The vascular system (also known as the cardiovascular system) is the interlinked network of blood vessels (veins and arteries) that connect to the heart and lungs and provide oxygen and nutrients to all the organs and tissues of the body.
The vascular system is part of all the vital systems in the body. That’s why diseases of the vascular system can have such an enormous impact on all areas of our health. In fact, many of the most devastating diseases, such as stroke, dementia, heart disease, and diabetes, can be directly linked to a common cause: damage to the vascular system.
Read about how the Vascular Network is researching the links between the vascular system and cognitive declinehere.
Vascular risk factors and disease
Vascular diseases are a result of damage to the blood vessels throughout the entire body. This damage in blood vessels eventually leads to larger effects on the whole body, such as stroke, heart attacks, heart failure, kidney diseases, and certain lung and eye conditions.
Most vascular diseases (damage to the blood vessels) occur because of long term exposure to vascular risk factors, which slowly but surely help to destroy and damage the vascular system. The most common known vascular risk factors include:
High blood pressure (this stretches and stresses the blood vessels and can cause them to burst, leading to strokes and aneurysms)
Diabetes (this disease causes changes to the blood vessels such as making them harder and less responsive, which can worsen other risk factors already present)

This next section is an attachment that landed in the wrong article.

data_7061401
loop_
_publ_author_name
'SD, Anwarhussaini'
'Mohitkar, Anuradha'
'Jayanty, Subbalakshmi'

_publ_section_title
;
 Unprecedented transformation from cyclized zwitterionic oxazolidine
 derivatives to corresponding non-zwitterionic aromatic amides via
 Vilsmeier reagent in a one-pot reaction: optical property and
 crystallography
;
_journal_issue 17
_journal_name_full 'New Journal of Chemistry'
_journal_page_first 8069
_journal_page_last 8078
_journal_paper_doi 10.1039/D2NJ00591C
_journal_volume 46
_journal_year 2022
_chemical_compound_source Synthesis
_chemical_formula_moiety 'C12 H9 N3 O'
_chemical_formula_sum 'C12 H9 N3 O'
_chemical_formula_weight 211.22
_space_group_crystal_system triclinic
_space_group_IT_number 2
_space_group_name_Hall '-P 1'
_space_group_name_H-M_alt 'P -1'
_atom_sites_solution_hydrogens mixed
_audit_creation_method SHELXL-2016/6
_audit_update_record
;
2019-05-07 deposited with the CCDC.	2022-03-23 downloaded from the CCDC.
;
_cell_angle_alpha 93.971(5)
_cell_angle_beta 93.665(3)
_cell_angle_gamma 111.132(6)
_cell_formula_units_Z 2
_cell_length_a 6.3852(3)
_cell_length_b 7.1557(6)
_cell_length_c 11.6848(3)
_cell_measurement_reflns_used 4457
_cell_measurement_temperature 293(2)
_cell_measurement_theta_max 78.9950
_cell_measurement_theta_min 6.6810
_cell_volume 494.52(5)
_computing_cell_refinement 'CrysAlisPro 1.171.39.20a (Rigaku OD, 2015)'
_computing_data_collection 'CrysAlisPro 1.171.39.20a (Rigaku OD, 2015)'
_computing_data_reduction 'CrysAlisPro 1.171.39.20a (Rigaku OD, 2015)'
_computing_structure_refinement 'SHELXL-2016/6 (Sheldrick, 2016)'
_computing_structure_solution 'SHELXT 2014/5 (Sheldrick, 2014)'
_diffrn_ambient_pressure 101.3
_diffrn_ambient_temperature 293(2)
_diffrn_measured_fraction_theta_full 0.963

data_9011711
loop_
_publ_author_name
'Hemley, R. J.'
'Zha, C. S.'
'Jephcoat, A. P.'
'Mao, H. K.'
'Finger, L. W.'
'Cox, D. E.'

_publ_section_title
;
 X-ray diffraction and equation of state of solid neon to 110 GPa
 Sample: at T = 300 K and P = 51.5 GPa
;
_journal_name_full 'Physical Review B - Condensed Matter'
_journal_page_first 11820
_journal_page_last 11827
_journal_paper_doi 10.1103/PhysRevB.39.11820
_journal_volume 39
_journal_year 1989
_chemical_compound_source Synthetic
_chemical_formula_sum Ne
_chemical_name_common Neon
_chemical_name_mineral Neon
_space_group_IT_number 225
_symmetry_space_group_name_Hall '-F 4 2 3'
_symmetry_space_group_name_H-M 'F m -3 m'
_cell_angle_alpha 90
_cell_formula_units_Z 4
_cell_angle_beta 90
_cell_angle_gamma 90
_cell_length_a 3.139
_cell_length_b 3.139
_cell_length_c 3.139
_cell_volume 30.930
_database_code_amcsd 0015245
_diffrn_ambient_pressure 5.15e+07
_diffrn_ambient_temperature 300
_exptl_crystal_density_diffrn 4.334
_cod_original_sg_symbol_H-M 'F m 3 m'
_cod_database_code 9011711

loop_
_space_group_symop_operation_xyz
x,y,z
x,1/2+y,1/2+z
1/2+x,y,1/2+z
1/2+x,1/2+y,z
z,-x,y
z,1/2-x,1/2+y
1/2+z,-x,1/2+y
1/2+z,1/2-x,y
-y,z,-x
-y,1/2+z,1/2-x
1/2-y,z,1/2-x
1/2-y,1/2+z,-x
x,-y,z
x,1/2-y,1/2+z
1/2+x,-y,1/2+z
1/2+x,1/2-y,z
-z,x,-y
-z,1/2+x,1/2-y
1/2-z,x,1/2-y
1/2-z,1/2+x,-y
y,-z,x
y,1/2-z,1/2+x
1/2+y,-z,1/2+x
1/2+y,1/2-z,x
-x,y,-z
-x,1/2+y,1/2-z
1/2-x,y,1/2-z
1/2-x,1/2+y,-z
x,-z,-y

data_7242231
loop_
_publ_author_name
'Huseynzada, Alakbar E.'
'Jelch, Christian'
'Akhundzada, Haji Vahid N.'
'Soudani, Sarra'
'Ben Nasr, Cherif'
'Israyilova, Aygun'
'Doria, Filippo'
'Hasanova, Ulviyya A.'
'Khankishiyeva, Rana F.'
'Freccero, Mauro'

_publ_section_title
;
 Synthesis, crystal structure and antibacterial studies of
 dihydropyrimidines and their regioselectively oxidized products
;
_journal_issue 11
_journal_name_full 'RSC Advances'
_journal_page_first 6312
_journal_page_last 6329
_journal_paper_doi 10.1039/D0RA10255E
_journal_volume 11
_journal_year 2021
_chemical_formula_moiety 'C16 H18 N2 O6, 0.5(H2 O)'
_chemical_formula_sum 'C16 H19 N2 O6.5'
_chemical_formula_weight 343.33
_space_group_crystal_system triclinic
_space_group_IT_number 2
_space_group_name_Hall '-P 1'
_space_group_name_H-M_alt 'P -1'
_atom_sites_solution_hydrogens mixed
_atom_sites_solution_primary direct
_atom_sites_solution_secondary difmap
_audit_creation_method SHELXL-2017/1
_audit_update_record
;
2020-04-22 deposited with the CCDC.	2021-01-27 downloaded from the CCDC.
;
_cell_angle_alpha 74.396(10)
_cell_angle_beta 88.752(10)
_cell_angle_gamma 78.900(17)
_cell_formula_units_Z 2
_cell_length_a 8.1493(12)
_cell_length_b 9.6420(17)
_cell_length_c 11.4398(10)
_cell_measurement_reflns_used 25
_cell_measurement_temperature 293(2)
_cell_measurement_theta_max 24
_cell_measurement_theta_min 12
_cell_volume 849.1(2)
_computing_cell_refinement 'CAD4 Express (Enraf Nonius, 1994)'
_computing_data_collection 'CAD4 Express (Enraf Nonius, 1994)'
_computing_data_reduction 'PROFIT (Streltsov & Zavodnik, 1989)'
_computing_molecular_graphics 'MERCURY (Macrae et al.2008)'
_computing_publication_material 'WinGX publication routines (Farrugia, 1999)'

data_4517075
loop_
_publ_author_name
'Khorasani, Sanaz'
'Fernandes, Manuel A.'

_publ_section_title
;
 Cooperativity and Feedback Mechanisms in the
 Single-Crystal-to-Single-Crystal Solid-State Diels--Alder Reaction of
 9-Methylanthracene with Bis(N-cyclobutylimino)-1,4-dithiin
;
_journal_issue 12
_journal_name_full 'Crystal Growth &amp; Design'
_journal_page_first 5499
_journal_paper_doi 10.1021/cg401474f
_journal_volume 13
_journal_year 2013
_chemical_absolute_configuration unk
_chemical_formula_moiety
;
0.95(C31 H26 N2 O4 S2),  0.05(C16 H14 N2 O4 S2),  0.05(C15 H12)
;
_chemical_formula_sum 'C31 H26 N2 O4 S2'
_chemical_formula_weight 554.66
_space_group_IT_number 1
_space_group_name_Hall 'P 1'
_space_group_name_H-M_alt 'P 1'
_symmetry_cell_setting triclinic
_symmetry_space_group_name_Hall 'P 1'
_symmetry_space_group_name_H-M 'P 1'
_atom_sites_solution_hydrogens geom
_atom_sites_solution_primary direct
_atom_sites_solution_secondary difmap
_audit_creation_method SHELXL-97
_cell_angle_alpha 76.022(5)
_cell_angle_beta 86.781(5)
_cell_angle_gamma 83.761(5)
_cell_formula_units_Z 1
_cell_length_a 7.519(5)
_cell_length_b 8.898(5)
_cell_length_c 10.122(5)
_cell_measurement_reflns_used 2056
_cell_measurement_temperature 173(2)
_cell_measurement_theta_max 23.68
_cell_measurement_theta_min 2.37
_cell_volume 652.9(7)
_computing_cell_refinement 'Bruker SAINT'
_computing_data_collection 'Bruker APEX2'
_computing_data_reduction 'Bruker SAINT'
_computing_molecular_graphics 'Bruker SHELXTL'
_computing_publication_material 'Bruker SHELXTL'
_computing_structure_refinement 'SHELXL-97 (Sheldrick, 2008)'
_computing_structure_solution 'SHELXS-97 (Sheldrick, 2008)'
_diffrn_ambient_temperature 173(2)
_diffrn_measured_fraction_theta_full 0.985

High cholesterol (this can build up inside of the blood vessels causing high blood pressure and heart disease. Completely blocked vessels cause strokes, heart attacks, and tissue death in other organs)
Obesity (extra weight stresses blood vessels and can raise blood pressure. Fatty tissue buildup in the blood vessels leads to heart disease)
Read about how the Vascular Network is using known risk factors to learn more about the progression of vascular diseasehere.
Effects of Vascular Disease
Vascular diseases are the leading cause of preventable death and disability in Canada. Twenty-four million Canadians (almost one in two) have at least one risk factor for vascular disease, while 10 million people have three or more risk factors. In recent years the number of young people with risk factors for vascular disease has been growing and there is a trend towards “premature vascular aging” where damage to the blood vessels occurs even in childhood due to dietary and lifestyle influences.
The impact of diseases associated with vascular damage is staggering: over 3.7 million Canadians are affected, costing the healthcare system more than $30 billion per year. These numbers are projected to increase over the next 20 years as the population ages and the prevalence of risk factors increases.
Read about how Vascular Network Investigators are studying the management of vascular disease risk factors in the Canadian populationhere.